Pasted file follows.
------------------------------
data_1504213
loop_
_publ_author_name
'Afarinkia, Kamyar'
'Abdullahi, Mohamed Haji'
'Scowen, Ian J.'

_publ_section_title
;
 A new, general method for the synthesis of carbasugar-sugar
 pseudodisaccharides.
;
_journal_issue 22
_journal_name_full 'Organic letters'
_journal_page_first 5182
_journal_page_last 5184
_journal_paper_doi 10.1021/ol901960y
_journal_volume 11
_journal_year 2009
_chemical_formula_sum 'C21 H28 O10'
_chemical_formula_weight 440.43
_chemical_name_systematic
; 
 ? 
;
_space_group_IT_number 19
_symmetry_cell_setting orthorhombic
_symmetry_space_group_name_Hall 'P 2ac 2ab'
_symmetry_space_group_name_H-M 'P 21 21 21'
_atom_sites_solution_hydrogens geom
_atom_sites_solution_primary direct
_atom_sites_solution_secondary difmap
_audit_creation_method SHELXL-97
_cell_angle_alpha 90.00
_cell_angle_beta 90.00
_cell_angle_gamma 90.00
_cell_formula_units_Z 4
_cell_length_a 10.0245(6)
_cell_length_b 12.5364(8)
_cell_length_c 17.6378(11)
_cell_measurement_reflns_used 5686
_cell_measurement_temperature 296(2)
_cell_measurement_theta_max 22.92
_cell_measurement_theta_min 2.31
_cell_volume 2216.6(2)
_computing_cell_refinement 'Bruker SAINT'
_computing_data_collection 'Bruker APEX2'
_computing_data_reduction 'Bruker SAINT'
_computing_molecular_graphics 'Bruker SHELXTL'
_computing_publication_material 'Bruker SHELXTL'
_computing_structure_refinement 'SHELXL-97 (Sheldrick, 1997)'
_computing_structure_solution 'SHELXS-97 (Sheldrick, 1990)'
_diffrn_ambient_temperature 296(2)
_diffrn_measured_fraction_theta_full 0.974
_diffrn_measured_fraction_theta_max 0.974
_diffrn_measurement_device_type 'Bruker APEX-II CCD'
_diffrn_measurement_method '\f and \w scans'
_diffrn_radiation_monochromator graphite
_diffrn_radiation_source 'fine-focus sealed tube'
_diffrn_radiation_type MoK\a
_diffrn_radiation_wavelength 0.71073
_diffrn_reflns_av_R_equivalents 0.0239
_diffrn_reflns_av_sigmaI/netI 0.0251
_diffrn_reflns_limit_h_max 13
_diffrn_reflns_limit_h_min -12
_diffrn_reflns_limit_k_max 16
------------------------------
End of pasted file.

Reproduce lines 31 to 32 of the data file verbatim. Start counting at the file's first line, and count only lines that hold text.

_atom_sites_solution_secondary difmap
_audit_creation_method SHELXL-97